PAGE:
In the final days of 2017, Building Salt Lake received two distinctly different media releases from Salt Lake City’s two governing bodies, the City Council and Mayor Jackie Biskupski’s administration, touting each body’s perceived 2017 successes.
For the city, 2017 was a busy year. Amidst record low rental vacancies and unprecedented growth in multifamily development, the city adopted its first ever Transit Master Plan and the Growing SLC five-year housing plan, that city leadership hopes will help increase housing diversity and affordability citywide.
But 2017 also saw a lot of friction between the Mayor and the council and their end of the year narratives not only reflect that friction, but each body’s increasingly different priorities leading into the new year.
The Mayor’s office chose to close out the year touting the new jobs and investment created under the Mayor’s newly formed Department of Economic Development (SLCDED). According to the Mayor’s office, the SLCDED played a major role in completing 15 projects over the last year-and-a-half that have added up to 6,214 new jobs and $482,900,000 in capital investment.
From the council’s perspective, the adoption of the transit and housing plans, allocation of $21 million to address affordable housing and the approval of funding and additional 63 officers to police department were the highlights of 2017.
While new jobs and capital investment are welcome news, most of the companies that the SLCDED have attracted to the city will run their operations in the city’s industrial west side, one of the most transit-poor areas in the region. Additionally, despite these new jobs, the transit draft plan the Mayor’s office sent to council only softly discussed transit in the industrial westside and the emerging Northwest Quadrant Area. More local jobs are great, but in a region that endures regular winter and summer inversions, more jobs shouldn’t mean more cars on the road.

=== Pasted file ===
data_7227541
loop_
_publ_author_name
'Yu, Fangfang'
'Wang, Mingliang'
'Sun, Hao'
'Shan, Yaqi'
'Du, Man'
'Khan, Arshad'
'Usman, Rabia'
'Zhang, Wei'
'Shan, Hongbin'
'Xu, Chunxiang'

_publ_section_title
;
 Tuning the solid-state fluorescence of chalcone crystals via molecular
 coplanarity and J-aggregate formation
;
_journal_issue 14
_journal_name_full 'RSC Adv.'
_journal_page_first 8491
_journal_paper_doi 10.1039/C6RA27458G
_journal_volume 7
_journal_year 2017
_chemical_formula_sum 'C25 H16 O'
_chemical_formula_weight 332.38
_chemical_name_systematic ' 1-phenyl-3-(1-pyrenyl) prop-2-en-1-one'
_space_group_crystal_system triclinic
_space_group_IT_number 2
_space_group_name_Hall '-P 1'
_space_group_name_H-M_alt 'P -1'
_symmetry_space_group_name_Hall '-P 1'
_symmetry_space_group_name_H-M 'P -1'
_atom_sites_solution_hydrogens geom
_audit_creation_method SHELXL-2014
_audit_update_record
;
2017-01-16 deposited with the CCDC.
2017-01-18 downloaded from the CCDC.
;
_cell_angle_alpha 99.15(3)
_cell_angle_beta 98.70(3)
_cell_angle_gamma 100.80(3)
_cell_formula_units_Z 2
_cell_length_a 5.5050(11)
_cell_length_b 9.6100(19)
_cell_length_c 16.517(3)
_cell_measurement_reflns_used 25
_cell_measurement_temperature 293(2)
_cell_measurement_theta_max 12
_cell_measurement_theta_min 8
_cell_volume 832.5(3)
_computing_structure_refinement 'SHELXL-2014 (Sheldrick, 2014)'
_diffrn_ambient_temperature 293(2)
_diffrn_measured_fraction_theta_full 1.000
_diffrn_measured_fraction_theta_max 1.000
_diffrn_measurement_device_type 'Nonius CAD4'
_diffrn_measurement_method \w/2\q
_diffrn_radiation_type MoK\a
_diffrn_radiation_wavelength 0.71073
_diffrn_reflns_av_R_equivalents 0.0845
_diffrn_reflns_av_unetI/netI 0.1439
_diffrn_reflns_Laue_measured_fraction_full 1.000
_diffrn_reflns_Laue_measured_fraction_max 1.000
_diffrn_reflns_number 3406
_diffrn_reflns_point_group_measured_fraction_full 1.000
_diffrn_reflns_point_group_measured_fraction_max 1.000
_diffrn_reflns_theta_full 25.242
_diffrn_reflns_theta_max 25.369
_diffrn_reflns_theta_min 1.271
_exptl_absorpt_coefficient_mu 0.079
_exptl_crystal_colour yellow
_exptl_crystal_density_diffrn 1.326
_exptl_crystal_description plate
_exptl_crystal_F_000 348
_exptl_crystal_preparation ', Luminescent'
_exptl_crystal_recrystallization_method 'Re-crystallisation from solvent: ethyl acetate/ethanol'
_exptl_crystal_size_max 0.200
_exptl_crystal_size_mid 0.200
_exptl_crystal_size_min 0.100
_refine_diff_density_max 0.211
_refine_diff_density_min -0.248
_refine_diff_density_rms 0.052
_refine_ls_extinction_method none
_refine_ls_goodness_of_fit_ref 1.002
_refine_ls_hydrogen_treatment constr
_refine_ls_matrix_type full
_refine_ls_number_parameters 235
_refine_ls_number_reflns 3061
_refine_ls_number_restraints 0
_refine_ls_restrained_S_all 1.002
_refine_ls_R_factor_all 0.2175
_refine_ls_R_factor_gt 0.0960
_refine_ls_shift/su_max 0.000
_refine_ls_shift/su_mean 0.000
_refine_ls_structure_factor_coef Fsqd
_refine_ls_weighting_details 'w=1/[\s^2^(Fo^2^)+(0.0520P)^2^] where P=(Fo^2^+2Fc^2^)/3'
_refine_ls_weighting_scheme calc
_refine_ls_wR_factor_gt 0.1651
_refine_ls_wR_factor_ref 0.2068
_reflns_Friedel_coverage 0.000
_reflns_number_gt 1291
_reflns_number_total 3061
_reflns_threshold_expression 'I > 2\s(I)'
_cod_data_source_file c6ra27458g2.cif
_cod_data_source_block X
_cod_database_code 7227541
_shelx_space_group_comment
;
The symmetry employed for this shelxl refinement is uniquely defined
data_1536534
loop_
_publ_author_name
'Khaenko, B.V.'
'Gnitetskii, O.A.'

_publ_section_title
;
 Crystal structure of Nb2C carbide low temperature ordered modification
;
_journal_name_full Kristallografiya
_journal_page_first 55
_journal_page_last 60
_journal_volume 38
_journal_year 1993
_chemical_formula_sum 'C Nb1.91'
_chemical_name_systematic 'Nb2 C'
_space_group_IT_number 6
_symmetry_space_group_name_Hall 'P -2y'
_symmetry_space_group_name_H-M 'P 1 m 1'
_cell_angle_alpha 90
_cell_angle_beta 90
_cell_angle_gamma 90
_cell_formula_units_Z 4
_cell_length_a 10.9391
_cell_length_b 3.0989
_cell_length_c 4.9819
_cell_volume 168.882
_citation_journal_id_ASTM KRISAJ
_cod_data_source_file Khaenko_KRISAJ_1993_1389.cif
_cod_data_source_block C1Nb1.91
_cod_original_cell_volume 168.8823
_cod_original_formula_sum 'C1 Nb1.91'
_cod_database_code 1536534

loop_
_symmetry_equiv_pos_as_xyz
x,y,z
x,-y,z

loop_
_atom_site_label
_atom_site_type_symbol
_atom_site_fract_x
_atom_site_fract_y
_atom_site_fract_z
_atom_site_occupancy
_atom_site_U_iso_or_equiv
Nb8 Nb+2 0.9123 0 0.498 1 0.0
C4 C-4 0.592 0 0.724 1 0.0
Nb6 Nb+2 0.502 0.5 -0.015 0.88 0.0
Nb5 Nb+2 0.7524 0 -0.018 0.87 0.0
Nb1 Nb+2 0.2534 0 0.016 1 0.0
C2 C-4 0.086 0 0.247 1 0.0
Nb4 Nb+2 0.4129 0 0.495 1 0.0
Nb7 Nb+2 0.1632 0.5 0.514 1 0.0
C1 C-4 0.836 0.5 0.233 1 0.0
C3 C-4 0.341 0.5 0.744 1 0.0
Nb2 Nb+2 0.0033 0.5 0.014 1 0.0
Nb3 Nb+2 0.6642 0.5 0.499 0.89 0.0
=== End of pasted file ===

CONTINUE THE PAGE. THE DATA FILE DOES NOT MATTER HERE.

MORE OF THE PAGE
Council members pushed for added language to the transit plan that emphasized better transit service in these employment corridors, but transportation is under the Mayor’s jurisdiction. With the exception of the funding for new police officers and the setting aside of $21 million to go to affordable housing, most of the council’s 2017 legislative successes came in the form of master plans that will only be successful if the Mayor’s administration makes them a priority.
Master plans are only effective when they are followed and it will be the Mayor’s responsibility to ensure that needed transit improvements and new housing policies are carried out in a timely manner. It will be the council’s responsibility to put pressure on the Mayor to ensure that she is loyal to the frameworks outlined in both the transit and housing plans.
Outgoing council members Stan Penfold and Lisa Adams cited the council’s strained relationship with the Mayor’s office as partial motivations for leaving office. Beyond following through with newly adopted plans, this year the council will make a final decision on Accessory Dwelling Units and will need the full support from the Mayor’s office to guarantee that any adopted ADU ordinance is fair and equitable for all residents.
There is still a lot of work to be done in 2018 if Salt Lake is going to manage growth while and become a more inclusive and vibrant city. If we want to live in a walkable, transit-rich, bike-friendly, sustainable and affordable city it will require a Mayor that is more transparent and more willing to collaborate with our city council. We will also need a council that continues to be vigilant of administrative priorities and holds the administration accountable for how it respects established plans so that those priorities are fully realized.